“Ode to Desolation” Shines a Light on the Dying Profession of Fire Tower Lookouts
Desolation Peak used to be part of a massive network of more than 9,000 fire tower lookouts.
How does a person achieve a sense of fulfillment in isolation?
That’s a question many have been forced to confront in our present era of social distancing, but it’s one that can be approached with renewed perspective courtesy of Jim Henterly.
As part of a career that has spanned four years in the National Park Service and more than 20 in the Forest Service, Henterly has spent thousands of days on the summit of Desolation Peak, a 6,102-foot mountain summit in Washington state’s North Cascades.
On Desolation’s panoramic summit, Henterly mans one of the last remaining fire tower lookouts in the United States, a dying profession set against a stunning backdrop that caught the eye of filmmaker Lindsey Hagen, who set out in June 2019 to tell Jim’s story in her directorial debut, Ode to Desolation.
“The scenery in the Pacific Northwest is, in my opinion, pretty unbeatable,” Hagen told Sunset. “It’s almost prehistoric, in a way, and so dramatic. So, I knew the backdrop would be beautiful.”
But while Hagen went into the project envisioning the appealing aesthetics of ancient mountain ranges, she came away with an indelible mark a landscape, despite its beauty, could not leave on its own.
Human connection to the natural world has diminished as professions like Henterly’s give way to drone and camera detection technology, industry shifts that risk leaving visitors devoid of a more intimate, impressionable experience that someone like Jim can provide.
“If you don’t have someone to speak to when you get to the top of Desolation Peak, you’re missing that emotional connection,” Hagen said.
“He’s this human extension that connects the natural world. It goes so much deeper than just spotting fires. He’s the person relaying history and information to people who visit the summit.”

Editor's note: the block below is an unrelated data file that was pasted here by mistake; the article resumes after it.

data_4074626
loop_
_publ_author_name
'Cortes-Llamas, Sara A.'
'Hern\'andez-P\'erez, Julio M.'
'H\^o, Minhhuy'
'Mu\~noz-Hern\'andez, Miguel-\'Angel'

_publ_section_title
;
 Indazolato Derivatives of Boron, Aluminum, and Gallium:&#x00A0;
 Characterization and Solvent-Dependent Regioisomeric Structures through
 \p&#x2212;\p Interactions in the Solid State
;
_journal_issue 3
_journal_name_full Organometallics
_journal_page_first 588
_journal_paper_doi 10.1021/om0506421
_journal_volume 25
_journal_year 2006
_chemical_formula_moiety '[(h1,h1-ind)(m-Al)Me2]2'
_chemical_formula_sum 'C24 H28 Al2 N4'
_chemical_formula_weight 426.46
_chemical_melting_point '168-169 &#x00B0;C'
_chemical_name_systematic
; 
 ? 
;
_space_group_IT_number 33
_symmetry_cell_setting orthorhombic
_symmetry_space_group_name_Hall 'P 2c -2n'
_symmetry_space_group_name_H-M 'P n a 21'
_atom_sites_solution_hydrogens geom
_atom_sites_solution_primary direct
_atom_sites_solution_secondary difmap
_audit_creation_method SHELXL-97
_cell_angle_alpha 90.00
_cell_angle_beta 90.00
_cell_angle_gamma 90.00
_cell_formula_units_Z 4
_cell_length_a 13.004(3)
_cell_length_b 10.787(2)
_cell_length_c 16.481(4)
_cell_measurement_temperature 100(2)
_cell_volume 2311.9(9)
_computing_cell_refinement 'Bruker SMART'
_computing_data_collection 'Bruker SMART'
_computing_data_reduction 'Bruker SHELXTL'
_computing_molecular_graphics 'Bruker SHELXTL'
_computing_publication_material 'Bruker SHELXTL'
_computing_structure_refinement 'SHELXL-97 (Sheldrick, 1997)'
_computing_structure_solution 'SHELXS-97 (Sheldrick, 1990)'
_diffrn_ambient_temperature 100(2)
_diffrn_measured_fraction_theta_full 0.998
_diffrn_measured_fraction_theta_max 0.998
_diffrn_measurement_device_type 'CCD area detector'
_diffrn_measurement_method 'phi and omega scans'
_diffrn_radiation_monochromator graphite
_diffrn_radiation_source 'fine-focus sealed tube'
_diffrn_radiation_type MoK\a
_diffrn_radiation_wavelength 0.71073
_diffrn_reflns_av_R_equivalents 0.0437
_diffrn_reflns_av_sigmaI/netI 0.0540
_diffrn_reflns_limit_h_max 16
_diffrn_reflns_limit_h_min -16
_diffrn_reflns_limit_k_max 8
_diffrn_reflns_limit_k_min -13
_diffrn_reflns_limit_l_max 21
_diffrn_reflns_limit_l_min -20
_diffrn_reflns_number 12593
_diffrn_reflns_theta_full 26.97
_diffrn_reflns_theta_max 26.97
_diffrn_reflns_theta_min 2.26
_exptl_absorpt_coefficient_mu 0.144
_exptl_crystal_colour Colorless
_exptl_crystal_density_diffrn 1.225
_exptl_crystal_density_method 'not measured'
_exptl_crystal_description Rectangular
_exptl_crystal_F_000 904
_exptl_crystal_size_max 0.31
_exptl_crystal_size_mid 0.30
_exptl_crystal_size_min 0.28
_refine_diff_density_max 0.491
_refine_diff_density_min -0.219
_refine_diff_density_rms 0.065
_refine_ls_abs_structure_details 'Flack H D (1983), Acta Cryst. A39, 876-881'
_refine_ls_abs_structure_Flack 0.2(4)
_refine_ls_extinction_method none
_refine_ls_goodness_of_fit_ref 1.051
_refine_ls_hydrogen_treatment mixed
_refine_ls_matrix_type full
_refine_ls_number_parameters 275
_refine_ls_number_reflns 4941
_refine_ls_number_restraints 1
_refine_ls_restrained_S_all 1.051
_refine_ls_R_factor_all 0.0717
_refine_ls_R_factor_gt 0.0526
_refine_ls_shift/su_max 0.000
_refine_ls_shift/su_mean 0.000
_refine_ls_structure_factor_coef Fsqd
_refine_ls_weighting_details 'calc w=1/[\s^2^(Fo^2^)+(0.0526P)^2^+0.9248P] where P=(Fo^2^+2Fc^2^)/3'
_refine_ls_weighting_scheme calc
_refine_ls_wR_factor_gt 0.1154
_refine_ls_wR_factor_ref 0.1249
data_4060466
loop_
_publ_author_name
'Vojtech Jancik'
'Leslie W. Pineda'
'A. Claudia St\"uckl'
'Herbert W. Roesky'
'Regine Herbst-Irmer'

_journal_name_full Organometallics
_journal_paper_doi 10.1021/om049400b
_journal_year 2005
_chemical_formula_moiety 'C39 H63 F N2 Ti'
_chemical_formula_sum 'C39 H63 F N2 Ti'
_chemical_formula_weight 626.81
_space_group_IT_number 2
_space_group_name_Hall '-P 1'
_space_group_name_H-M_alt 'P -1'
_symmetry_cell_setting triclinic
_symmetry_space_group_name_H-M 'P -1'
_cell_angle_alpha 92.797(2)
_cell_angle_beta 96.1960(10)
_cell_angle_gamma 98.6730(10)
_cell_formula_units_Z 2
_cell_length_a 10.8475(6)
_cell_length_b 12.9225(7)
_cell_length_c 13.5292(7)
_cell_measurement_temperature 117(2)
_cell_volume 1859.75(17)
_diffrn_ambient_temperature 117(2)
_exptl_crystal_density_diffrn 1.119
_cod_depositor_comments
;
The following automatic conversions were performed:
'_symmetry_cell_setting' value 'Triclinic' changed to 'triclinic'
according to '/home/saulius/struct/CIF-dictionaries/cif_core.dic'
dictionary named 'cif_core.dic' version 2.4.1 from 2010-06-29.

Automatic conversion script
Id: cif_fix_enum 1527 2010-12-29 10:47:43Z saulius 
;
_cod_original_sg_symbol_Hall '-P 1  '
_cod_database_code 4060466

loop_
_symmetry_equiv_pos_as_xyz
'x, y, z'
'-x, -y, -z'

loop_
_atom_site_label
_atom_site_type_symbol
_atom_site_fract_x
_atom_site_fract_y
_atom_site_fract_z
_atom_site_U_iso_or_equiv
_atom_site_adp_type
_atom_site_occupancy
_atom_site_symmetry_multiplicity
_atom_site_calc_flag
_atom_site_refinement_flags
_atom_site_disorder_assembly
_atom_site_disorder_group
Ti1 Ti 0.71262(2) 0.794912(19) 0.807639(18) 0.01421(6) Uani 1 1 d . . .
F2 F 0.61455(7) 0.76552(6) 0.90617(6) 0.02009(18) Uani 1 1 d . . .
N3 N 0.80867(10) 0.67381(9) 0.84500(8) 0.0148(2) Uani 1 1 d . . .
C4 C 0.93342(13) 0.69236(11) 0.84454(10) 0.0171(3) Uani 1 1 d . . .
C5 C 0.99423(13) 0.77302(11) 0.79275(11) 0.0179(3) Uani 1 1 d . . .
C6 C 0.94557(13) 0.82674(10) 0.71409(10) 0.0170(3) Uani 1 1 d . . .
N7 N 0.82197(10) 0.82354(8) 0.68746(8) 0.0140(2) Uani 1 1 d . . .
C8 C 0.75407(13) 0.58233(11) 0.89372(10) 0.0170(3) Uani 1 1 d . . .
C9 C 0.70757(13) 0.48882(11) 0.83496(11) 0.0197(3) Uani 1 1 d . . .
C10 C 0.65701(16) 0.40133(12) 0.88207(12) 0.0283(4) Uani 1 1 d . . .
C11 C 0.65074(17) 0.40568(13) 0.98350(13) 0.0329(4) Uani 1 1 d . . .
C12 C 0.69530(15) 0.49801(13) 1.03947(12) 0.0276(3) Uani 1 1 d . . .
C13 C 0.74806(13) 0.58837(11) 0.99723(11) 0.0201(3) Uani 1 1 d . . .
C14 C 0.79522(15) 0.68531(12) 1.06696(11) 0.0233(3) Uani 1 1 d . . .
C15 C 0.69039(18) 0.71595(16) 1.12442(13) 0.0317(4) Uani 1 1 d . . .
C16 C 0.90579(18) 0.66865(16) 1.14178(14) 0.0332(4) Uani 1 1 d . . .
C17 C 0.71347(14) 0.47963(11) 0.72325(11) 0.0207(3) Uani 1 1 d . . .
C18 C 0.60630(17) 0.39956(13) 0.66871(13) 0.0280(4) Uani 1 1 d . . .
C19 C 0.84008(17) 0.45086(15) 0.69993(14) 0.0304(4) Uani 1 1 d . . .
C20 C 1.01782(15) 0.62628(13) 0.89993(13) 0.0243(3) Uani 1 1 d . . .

Now one of 60 fire tower lookouts, Desolation Peak was once part of a vast network of more than 9,000 that dotted the country’s mountainous landscapes. Most have been destroyed, abandoned, or in some cases, turned into rentals.
The dwindling number has made Henterly’s devotion to bridging the gap between humanity and the wild all the more fulfilling.
“It was really eye opening to sit in Jim’s seat and look at the world around him through his eyes,” Hagen said. “Seeing his perspective brought me a ton of insight on how we can lead a more productive and more conscious life by looking around, taking in the details, and focusing more on what we have right in front of us.”
For Jim, those details are preserved both through storytelling and the thousands of illustrations he’s sketched from atop Desolation Peak. Intricate detailing of a lookout log book provides another story telling platform, Jim says in the film, one that children or grandchildren of those who have summited Desolation Peak can discover when visiting years from now.
“One day the kids will see this place,” an inscription from the log book reads. “Magic.”
Henterly’s contentment in the simplicity of his natural surroundings is an especially pertinent lesson we can apply in a pandemic-riddled world cluttered by infinite distraction. Despite spending most of his time in isolation, Jim calls his experience in the wild “very full.”
“(The wilderness) seems to rewire us,” he says in the film. “That’s where our brain developed. That’s where we learned beauty.”
Fulfillment through modest means, Hagen said, is what makes Jim’s example resonate.
“There are layers of Jim’s story that are relatable to someone from any walk of life,” she said. “And that comes from the appreciation of the details and finding whatever those details are that that speak to you.”
Nowhere is Henterly’s deeply-rooted appreciation of his surroundings felt more deeply than toward the end of the film, when he reflects on the words of renowned poet Gary Snyder.
“This present moment that lives on to become long ago,” Henterly says, reciting Snyder.
“Every moment of our life is there for eternity,” he says in the film.
“Did we do something with that moment that will make a good story? At the very least, did we do something that will make things better for the future?”
Learn more about Jim’s story in Hagen’s film, Ode to Desolation, available here.
Read the 2020 Wine Issue—Free!
To read: Click on the right and left arrows at the edge of the box to turn pages; to make the text larger, click on the fullscreen icon in the lower-right corner (desktop) or in the center (mobile).